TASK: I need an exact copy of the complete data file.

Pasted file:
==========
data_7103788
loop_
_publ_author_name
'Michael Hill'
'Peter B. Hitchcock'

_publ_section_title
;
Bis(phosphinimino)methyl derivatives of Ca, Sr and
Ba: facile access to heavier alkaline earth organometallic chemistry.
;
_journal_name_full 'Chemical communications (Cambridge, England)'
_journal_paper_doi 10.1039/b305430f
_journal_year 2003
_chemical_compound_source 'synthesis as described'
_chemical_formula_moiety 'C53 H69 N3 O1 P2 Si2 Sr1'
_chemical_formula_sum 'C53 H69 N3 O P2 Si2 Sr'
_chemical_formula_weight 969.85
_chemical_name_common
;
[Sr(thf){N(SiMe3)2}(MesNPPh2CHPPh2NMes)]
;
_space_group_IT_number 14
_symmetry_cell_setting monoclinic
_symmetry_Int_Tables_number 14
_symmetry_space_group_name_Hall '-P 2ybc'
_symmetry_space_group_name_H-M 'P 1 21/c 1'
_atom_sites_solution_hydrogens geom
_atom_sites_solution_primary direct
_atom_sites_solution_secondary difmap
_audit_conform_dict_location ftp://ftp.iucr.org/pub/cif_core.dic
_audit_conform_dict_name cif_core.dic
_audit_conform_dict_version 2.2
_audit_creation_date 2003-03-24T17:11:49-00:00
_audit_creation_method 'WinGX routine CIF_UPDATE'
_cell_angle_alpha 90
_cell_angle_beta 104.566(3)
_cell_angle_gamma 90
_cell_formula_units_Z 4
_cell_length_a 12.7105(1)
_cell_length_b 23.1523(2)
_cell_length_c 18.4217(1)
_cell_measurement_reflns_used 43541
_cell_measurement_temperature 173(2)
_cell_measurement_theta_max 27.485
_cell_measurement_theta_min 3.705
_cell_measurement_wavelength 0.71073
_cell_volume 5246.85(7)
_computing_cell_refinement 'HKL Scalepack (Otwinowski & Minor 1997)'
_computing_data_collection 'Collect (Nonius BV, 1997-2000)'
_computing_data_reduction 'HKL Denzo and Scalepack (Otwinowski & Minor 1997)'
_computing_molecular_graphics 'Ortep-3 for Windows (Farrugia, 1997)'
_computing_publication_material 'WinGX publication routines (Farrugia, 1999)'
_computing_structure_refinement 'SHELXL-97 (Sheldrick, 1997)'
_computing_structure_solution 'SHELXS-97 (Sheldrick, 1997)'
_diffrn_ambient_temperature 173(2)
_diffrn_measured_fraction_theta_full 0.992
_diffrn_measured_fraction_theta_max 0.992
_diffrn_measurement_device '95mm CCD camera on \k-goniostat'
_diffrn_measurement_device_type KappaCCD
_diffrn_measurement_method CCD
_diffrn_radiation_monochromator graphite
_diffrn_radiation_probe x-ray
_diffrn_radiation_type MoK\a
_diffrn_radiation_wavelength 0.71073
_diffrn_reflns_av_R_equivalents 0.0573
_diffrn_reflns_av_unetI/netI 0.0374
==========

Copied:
data_7103788
loop_
_publ_author_name
'Michael Hill'
'Peter B. Hitchcock'

_publ_section_title
;
Bis(phosphinimino)methyl derivatives of Ca, Sr and
Ba: facile access to heavier alkaline earth organometallic chemistry.
;
_journal_name_full 'Chemical communications (Cambridge, England)'
_journal_paper_doi 10.1039/b305430f
_journal_year 2003
_chemical_compound_source 'synthesis as described'
_chemical_formula_moiety 'C53 H69 N3 O1 P2 Si2 Sr1'
_chemical_formula_sum 'C53 H69 N3 O P2 Si2 Sr'
_chemical_formula_weight 969.85
_chemical_name_common
;
[Sr(thf){N(SiMe3)2}(MesNPPh2CHPPh2NMes)]
;
_space_group_IT_number 14
_symmetry_cell_setting monoclinic
_symmetry_Int_Tables_number 14
_symmetry_space_group_name_Hall '-P 2ybc'
_symmetry_space_group_name_H-M 'P 1 21/c 1'
_atom_sites_solution_hydrogens geom
_atom_sites_solution_primary direct
_atom_sites_solution_secondary difmap
_audit_conform_dict_location ftp://ftp.iucr.org/pub/cif_core.dic
_audit_conform_dict_name cif_core.dic
_audit_conform_dict_version 2.2
_audit_creation_date 2003-03-24T17:11:49-00:00
_audit_creation_method 'WinGX routine CIF_UPDATE'
_cell_angle_alpha 90
_cell_angle_beta 104.566(3)
_cell_angle_gamma 90
_cell_formula_units_Z 4
_cell_length_a 12.7105(1)
_cell_length_b 23.1523(2)
_cell_length_c 18.4217(1)
_cell_measurement_reflns_used 43541
_cell_measurement_temperature 173(2)
_cell_measurement_theta_max 27.485
_cell_measurement_theta_min 3.705
_cell_measurement_wavelength 0.71073
_cell_volume 5246.85(7)
_computing_cell_refinement 'HKL Scalepack (Otwinowski & Minor 1997)'
_computing_data_collection 'Collect (Nonius BV, 1997-2000)'
_computing_data_reduction 'HKL Denzo and Scalepack (Otwinowski & Minor 1997)'
_computing_molecular_graphics 'Ortep-3 for Windows (Farrugia, 1997)'
_computing_publication_material 'WinGX publication routines (Farrugia, 1999)'
_computing_structure_refinement 'SHELXL-97 (Sheldrick, 1997)'
_computing_structure_solution 'SHELXS-97 (Sheldrick, 1997)'
_diffrn_ambient_temperature 173(2)
_diffrn_measured_fraction_theta_full 0.992
_diffrn_measured_fraction_theta_max 0.992
_diffrn_measurement_device '95mm CCD camera on \k-goniostat'
_diffrn_measurement_device_type KappaCCD
_diffrn_measurement_method CCD
_diffrn_radiation_monochromator graphite
_diffrn_radiation_probe x-ray
_diffrn_radiation_type MoK\a
_diffrn_radiation_wavelength 0.71073
_diffrn_reflns_av_R_equivalents 0.0573
_diffrn_reflns_av_unetI/netI 0.0374